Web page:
'This sounds like the work of a football fanatic
who has become obsessed with the game," he said today.





WA Footballers (1954)




Jimmy Melbourne (West Perth and Subiaco)




 
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killer

Club Legend
Feb 23, 2001
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New Guinea 1944



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killer

Club Legend
Feb 23, 2001
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a van down by the river
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Buried treasure


Broken Hill August 1905

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"REFERENCE HAS OFTEN BEEN MADE to the ballet-like poses unconsciously adopted for a split second by Australian Rules footballers in a game.
Here is a comparison that supplies the proof. The girls are from the "Oklahoma!" company."
- Argus July 1949

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killer

Club Legend
Feb 23, 2001
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National League 1986


Worrall 1936





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State of Origin 1944


Pratt

 
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killer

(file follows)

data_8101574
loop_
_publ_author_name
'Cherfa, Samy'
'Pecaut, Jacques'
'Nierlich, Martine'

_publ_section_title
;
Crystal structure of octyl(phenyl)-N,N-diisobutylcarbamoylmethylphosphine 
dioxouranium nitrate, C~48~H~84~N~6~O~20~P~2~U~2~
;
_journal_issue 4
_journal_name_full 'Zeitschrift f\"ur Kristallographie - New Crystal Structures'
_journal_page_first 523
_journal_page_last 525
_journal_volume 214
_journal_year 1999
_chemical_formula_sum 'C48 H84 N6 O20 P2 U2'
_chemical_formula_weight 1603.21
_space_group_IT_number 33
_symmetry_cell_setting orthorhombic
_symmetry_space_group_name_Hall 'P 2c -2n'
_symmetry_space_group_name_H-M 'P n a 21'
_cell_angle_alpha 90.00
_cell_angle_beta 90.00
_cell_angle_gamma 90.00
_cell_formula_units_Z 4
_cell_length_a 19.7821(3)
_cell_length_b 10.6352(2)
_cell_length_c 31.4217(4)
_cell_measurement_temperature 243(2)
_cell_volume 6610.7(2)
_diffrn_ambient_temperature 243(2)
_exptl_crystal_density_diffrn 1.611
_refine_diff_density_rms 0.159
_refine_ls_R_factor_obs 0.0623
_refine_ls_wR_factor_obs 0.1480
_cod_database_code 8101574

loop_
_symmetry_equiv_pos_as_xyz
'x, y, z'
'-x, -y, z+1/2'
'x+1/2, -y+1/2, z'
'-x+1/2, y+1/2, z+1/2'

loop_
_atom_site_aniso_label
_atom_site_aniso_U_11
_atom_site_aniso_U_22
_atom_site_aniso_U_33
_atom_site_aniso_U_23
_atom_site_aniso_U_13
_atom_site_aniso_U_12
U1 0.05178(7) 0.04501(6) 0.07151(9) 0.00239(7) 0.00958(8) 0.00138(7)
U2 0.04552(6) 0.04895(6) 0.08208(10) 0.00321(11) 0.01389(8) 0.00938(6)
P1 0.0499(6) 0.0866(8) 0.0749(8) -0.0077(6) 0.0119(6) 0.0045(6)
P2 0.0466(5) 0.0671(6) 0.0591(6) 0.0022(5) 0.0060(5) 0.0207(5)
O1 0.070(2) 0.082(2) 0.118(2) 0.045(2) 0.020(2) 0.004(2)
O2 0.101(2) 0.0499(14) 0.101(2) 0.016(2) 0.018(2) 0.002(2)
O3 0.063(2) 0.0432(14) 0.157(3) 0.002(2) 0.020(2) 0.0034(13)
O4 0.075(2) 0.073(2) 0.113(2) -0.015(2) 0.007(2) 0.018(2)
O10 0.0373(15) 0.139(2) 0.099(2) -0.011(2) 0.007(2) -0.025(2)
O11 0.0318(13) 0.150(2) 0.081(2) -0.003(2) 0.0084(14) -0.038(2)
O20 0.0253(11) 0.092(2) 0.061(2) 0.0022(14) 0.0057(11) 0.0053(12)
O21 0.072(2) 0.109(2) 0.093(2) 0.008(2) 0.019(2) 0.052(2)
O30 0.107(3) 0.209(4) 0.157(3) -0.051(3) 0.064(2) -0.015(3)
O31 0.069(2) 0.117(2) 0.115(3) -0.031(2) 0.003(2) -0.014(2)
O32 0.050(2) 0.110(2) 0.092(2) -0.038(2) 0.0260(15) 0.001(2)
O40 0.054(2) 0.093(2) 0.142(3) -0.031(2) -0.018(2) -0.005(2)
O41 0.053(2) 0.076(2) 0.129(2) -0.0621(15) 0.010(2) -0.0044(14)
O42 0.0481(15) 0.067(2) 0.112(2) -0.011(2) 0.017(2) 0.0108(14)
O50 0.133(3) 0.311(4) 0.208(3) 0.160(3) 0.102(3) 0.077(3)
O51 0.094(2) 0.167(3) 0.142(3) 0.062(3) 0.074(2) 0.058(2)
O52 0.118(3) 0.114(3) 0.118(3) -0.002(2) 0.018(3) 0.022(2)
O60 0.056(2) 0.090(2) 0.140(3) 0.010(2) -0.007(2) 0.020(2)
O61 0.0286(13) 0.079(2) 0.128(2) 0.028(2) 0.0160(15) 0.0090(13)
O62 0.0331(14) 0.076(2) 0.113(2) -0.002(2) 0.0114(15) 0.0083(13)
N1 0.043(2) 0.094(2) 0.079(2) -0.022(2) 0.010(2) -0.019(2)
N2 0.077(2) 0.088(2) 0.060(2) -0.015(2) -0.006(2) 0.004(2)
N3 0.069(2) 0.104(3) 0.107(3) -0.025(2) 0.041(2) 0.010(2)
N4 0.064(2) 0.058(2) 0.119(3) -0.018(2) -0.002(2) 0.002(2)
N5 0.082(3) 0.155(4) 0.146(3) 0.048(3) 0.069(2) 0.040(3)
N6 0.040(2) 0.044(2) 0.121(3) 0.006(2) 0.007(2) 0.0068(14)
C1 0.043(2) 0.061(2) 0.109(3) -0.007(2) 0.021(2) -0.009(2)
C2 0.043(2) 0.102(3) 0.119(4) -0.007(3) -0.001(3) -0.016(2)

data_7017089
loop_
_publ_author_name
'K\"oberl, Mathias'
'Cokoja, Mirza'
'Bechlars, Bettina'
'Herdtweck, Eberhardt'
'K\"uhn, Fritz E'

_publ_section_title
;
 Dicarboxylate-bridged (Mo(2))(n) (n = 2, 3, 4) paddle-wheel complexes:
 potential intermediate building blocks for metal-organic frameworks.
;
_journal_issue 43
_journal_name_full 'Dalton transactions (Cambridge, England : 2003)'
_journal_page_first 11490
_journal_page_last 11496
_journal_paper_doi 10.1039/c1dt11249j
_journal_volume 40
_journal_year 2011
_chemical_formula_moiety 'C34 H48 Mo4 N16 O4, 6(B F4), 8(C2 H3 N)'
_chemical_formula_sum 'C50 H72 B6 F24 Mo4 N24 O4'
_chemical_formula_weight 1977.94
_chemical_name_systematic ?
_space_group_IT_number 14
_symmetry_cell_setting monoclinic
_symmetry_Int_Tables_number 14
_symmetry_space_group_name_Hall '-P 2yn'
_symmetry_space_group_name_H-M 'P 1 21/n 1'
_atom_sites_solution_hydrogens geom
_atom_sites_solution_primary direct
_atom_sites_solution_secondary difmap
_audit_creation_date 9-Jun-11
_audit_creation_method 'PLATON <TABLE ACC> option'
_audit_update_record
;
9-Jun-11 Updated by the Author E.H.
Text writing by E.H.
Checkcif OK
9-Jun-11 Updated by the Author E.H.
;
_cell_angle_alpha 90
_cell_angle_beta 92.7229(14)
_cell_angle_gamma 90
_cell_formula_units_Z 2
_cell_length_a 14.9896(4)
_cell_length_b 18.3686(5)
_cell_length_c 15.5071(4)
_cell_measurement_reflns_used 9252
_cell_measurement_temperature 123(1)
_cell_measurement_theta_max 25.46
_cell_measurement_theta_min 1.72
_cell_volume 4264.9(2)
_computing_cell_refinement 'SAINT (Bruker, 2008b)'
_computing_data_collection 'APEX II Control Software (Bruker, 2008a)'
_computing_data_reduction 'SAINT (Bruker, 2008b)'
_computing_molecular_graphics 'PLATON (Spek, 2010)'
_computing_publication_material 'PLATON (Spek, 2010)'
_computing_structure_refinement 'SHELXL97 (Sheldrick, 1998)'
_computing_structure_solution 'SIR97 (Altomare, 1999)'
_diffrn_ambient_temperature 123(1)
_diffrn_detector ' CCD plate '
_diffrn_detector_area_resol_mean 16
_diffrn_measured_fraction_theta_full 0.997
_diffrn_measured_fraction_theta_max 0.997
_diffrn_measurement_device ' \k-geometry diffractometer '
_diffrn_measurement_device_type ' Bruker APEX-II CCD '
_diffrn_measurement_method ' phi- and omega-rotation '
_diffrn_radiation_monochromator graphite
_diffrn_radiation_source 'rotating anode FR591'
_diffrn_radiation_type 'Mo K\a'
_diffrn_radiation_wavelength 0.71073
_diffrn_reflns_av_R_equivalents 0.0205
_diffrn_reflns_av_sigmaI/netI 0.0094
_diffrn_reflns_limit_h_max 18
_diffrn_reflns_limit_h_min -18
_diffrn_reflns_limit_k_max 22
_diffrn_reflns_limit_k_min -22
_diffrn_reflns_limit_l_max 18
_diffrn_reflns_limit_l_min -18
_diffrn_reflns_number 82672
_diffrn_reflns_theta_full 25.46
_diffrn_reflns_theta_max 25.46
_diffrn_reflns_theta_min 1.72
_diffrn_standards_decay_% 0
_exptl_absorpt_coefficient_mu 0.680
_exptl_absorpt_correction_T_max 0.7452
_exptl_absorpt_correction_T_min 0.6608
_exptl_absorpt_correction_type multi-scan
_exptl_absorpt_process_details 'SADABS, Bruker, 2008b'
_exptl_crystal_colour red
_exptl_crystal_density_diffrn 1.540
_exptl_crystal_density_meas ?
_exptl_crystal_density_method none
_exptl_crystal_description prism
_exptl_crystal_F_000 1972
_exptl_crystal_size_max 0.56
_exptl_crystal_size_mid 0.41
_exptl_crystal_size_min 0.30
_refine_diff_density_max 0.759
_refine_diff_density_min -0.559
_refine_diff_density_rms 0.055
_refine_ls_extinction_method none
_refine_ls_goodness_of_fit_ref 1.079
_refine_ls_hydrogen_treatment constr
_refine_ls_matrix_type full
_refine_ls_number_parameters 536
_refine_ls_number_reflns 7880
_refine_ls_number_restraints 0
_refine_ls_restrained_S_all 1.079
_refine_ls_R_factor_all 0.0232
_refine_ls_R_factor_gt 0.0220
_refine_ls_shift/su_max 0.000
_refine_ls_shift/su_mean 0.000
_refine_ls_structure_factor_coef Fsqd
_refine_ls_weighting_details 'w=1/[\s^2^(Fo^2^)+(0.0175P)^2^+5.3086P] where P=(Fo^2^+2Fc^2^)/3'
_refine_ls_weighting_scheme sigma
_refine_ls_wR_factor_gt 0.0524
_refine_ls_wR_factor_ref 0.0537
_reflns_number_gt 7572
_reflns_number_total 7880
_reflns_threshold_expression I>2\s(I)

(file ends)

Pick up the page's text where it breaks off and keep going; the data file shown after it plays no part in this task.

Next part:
Club Legend
Feb 23, 2001
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a van down by the river
AFL Club
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Colin Martyn master of the Silly turn (Sport Globe)

Various Articles on Barney Grecian (West Perth / Essendon)

Daily New 1934
Worker 1919
Sporting news 1931

Football in the 80s

Football times yearbook 1983 (Adelaide)

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Tjakulpa kuwarritja June 1987 (Papunya community newsletter)

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Tom Everett East Perth 1956
 
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killer

Club Legend
Feb 23, 2001
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303
a van down by the river
AFL Club
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between the posts 1924


Northern Territory Times April 1897
the laws of the "Australian' game arrive in Darwin
...20 years later organized football follows
not much happened between

1618568649434.png





"The other boundary consists
of a solid wall of rock, about six feet up
which is a small and narrow path
which leads to two tin sheds for the
spectators' use."

Sound dramatic. Does this place still exist?


 
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killer

Club Legend
Feb 23, 2001
1,965
303
a van down by the river
AFL Club
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Universal football




Monkey business

Various Mischief